Vegetation front dynamics

Martin, Luis (Supervisor: Damià Gomila)
Master Thesis (2019)

Nowadays marine ecosystems are being threatened due to climate change, water
pollution, coastal tourism and many other issues caused by human activities. Seagrasses
are one of the most injured specie, with losses surpassing 30% during the
last 50 years. In this thesis we study the dynamics governing the growth and evolution
of one of these species, the Posidonia oceanica, which is the most predominant in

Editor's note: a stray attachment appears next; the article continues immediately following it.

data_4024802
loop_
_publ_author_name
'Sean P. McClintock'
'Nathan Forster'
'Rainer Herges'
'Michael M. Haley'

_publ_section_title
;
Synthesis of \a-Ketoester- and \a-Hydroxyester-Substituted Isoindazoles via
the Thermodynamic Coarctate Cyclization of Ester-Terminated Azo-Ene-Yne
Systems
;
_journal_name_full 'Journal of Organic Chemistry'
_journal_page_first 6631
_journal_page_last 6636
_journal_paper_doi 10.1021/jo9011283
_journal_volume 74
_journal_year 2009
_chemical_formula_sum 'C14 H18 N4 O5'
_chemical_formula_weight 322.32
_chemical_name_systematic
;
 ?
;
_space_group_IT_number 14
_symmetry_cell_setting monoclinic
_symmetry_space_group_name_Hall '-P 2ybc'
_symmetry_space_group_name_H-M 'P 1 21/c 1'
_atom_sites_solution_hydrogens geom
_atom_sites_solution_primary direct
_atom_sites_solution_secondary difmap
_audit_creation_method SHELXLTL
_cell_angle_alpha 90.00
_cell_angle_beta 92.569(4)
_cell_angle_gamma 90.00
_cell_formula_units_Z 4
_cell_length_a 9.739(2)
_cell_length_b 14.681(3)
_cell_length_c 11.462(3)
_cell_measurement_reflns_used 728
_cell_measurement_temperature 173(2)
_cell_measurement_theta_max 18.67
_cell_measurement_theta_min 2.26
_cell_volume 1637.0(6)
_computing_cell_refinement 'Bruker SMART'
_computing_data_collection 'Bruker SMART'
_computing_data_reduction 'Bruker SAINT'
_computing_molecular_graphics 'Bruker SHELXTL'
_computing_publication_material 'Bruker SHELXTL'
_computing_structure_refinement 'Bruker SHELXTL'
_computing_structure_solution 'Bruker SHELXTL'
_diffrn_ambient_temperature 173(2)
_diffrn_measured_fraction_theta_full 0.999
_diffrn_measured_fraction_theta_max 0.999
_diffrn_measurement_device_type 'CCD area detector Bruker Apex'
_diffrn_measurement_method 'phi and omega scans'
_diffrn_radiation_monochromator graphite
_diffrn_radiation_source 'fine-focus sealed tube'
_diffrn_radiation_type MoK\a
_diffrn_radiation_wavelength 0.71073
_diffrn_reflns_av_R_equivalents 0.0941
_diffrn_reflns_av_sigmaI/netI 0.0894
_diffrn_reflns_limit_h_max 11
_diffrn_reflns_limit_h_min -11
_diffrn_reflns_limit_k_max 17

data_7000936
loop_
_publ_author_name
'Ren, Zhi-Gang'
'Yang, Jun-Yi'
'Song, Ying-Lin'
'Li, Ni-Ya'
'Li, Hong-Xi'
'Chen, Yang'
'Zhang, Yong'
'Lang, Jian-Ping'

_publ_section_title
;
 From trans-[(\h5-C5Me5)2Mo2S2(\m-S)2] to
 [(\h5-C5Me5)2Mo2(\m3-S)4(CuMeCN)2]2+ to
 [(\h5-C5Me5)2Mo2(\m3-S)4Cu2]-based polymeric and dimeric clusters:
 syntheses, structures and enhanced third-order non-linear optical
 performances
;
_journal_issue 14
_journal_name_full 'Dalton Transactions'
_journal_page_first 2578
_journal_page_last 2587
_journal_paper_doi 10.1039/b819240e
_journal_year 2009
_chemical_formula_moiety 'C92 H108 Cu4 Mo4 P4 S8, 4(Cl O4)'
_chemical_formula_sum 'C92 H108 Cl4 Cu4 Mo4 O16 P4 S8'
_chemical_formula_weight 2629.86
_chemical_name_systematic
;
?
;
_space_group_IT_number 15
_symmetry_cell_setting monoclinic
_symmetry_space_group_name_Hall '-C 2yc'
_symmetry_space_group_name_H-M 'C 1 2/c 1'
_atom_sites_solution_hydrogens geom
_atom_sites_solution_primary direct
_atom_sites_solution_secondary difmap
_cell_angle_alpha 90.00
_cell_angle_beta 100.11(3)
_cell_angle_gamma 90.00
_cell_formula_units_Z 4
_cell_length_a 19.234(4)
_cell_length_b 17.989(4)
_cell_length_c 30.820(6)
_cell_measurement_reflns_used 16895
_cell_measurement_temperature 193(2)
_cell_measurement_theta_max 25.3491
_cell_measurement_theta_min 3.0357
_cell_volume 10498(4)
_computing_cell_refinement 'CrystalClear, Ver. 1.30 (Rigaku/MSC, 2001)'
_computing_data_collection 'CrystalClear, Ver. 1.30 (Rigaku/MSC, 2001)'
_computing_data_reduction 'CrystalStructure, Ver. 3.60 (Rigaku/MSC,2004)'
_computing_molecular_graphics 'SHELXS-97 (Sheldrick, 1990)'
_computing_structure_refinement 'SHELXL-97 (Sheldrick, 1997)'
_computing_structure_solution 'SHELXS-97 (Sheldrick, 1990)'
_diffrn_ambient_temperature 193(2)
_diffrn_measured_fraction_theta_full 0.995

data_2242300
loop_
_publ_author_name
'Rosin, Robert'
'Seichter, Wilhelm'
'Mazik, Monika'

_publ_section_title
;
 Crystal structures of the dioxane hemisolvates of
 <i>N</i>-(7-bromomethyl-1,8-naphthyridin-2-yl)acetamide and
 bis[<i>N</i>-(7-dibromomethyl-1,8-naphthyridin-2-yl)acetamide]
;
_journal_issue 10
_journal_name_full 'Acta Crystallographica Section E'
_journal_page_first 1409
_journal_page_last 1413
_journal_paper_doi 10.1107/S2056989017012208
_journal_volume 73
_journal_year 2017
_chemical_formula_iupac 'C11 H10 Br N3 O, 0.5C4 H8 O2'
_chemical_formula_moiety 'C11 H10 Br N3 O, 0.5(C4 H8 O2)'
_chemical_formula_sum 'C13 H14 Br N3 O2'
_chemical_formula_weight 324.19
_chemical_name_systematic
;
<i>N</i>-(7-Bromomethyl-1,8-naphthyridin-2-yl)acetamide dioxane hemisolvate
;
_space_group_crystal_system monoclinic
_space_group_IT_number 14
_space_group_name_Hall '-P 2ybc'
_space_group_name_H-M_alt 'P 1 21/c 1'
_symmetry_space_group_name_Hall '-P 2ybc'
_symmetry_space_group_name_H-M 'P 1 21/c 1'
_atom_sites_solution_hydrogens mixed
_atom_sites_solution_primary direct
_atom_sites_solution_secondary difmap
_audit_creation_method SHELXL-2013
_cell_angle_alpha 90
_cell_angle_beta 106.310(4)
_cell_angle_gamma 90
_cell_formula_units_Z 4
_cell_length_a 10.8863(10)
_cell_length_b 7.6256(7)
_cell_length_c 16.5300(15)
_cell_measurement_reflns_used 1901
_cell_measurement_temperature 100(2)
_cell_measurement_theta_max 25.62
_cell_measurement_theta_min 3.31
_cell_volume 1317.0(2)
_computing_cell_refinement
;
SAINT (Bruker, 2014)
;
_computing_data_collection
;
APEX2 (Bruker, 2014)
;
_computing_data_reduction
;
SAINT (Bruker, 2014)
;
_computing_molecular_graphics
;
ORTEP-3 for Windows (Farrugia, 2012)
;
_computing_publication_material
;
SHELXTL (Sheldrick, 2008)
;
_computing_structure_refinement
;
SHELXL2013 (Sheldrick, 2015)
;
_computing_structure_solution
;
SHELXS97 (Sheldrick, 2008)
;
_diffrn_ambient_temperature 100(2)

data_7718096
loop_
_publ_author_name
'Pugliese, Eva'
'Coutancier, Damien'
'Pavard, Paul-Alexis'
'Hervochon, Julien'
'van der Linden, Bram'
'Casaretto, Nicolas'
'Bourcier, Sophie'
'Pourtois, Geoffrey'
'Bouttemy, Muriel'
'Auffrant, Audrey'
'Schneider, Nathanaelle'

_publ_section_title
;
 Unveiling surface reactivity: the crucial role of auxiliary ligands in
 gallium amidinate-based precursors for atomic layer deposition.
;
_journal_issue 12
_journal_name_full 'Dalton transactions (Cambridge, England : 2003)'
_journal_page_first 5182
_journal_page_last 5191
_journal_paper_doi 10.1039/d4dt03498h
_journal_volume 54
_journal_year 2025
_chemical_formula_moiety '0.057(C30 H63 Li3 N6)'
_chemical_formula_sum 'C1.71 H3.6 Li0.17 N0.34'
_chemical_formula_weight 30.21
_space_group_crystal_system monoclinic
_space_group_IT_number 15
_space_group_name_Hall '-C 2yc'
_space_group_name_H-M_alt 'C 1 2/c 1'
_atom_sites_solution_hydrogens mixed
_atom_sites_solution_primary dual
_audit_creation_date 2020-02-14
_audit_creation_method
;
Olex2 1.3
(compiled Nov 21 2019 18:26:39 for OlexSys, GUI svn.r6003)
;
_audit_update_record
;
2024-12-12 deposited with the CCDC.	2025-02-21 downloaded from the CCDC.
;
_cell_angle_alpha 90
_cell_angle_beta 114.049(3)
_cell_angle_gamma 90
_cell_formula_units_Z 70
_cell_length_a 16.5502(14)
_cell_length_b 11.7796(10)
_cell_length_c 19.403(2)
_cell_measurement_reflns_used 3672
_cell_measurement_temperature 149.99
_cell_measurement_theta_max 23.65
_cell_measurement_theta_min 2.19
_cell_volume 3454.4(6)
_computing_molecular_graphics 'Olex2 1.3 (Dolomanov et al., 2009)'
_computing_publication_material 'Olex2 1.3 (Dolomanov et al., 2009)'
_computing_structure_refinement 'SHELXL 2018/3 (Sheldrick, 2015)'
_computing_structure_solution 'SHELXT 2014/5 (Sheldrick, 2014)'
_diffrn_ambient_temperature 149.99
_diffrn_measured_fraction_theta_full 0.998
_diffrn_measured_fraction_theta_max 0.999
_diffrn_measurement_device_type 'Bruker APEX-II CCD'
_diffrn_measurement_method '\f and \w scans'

the Mediterranean sea. Side-scan images show evidences of the typical clonal plant
behavior in which the vegetation develops spatial patterns in order to achieve an
optimal distribution of the resources. Using a simple model we study these structures
by numerical simulations in one and two dimensions. During the thesis we focus
on the different front dynamics in order to understand how the different spatial
distribution domains encompassing the meadow behave when they are confronted.
Knowledge on front dynamics and under which conditions the different patterns
appear provide the required tools to predict the growth and evolution of seagrass

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